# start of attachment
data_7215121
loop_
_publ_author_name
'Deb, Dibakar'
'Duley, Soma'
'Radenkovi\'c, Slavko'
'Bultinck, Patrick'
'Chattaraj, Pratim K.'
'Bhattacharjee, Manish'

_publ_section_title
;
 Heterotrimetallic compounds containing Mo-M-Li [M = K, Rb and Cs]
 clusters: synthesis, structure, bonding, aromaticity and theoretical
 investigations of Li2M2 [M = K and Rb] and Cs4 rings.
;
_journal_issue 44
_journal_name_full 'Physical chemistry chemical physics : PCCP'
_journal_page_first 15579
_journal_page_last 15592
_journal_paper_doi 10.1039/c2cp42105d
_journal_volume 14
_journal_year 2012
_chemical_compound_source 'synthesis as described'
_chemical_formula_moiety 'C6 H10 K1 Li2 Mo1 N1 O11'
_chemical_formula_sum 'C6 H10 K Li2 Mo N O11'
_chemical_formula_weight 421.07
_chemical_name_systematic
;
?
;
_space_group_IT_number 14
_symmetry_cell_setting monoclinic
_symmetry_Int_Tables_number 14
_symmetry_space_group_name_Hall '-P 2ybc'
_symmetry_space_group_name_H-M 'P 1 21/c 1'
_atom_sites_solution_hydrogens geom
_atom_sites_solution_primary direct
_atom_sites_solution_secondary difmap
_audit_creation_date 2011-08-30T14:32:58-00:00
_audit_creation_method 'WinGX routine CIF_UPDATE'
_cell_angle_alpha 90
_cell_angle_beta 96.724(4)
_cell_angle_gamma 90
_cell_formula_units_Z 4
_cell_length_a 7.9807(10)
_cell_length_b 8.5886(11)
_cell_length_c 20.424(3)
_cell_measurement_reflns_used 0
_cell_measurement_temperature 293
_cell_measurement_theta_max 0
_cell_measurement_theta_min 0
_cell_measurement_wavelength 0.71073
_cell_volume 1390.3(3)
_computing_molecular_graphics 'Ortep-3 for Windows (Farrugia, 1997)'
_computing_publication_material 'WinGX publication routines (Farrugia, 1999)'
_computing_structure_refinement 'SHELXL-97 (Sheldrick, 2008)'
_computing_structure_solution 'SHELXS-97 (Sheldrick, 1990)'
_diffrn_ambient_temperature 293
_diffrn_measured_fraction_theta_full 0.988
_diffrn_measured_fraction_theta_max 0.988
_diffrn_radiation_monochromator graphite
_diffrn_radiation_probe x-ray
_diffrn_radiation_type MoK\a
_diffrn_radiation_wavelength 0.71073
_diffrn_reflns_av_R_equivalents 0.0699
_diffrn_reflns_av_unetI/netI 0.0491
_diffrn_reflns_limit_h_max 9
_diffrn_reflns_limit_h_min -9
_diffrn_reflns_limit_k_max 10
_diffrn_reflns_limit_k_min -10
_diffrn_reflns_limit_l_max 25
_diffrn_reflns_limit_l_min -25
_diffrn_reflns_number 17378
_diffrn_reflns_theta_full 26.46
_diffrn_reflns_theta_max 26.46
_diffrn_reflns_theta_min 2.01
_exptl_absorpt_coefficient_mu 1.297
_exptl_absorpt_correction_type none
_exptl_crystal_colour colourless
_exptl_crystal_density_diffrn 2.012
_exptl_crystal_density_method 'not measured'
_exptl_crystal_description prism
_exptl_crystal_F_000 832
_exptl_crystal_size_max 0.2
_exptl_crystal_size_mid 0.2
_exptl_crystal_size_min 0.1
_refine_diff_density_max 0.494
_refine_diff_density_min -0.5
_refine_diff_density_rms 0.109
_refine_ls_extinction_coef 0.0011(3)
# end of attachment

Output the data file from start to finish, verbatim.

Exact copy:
data_7215121
loop_
_publ_author_name
'Deb, Dibakar'
'Duley, Soma'
'Radenkovi\'c, Slavko'
'Bultinck, Patrick'
'Chattaraj, Pratim K.'
'Bhattacharjee, Manish'

_publ_section_title
;
 Heterotrimetallic compounds containing Mo-M-Li [M = K, Rb and Cs]
 clusters: synthesis, structure, bonding, aromaticity and theoretical
 investigations of Li2M2 [M = K and Rb] and Cs4 rings.
;
_journal_issue 44
_journal_name_full 'Physical chemistry chemical physics : PCCP'
_journal_page_first 15579
_journal_page_last 15592
_journal_paper_doi 10.1039/c2cp42105d
_journal_volume 14
_journal_year 2012
_chemical_compound_source 'synthesis as described'
_chemical_formula_moiety 'C6 H10 K1 Li2 Mo1 N1 O11'
_chemical_formula_sum 'C6 H10 K Li2 Mo N O11'
_chemical_formula_weight 421.07
_chemical_name_systematic
;
?
;
_space_group_IT_number 14
_symmetry_cell_setting monoclinic
_symmetry_Int_Tables_number 14
_symmetry_space_group_name_Hall '-P 2ybc'
_symmetry_space_group_name_H-M 'P 1 21/c 1'
_atom_sites_solution_hydrogens geom
_atom_sites_solution_primary direct
_atom_sites_solution_secondary difmap
_audit_creation_date 2011-08-30T14:32:58-00:00
_audit_creation_method 'WinGX routine CIF_UPDATE'
_cell_angle_alpha 90
_cell_angle_beta 96.724(4)
_cell_angle_gamma 90
_cell_formula_units_Z 4
_cell_length_a 7.9807(10)
_cell_length_b 8.5886(11)
_cell_length_c 20.424(3)
_cell_measurement_reflns_used 0
_cell_measurement_temperature 293
_cell_measurement_theta_max 0
_cell_measurement_theta_min 0
_cell_measurement_wavelength 0.71073
_cell_volume 1390.3(3)
_computing_molecular_graphics 'Ortep-3 for Windows (Farrugia, 1997)'
_computing_publication_material 'WinGX publication routines (Farrugia, 1999)'
_computing_structure_refinement 'SHELXL-97 (Sheldrick, 2008)'
_computing_structure_solution 'SHELXS-97 (Sheldrick, 1990)'
_diffrn_ambient_temperature 293
_diffrn_measured_fraction_theta_full 0.988
_diffrn_measured_fraction_theta_max 0.988
_diffrn_radiation_monochromator graphite
_diffrn_radiation_probe x-ray
_diffrn_radiation_type MoK\a
_diffrn_radiation_wavelength 0.71073
_diffrn_reflns_av_R_equivalents 0.0699
_diffrn_reflns_av_unetI/netI 0.0491
_diffrn_reflns_limit_h_max 9
_diffrn_reflns_limit_h_min -9
_diffrn_reflns_limit_k_max 10
_diffrn_reflns_limit_k_min -10
_diffrn_reflns_limit_l_max 25
_diffrn_reflns_limit_l_min -25
_diffrn_reflns_number 17378
_diffrn_reflns_theta_full 26.46
_diffrn_reflns_theta_max 26.46
_diffrn_reflns_theta_min 2.01
_exptl_absorpt_coefficient_mu 1.297
_exptl_absorpt_correction_type none
_exptl_crystal_colour colourless
_exptl_crystal_density_diffrn 2.012
_exptl_crystal_density_method 'not measured'
_exptl_crystal_description prism
_exptl_crystal_F_000 832
_exptl_crystal_size_max 0.2
_exptl_crystal_size_mid 0.2
_exptl_crystal_size_min 0.1
_refine_diff_density_max 0.494
_refine_diff_density_min -0.5
_refine_diff_density_rms 0.109
_refine_ls_extinction_coef 0.0011(3)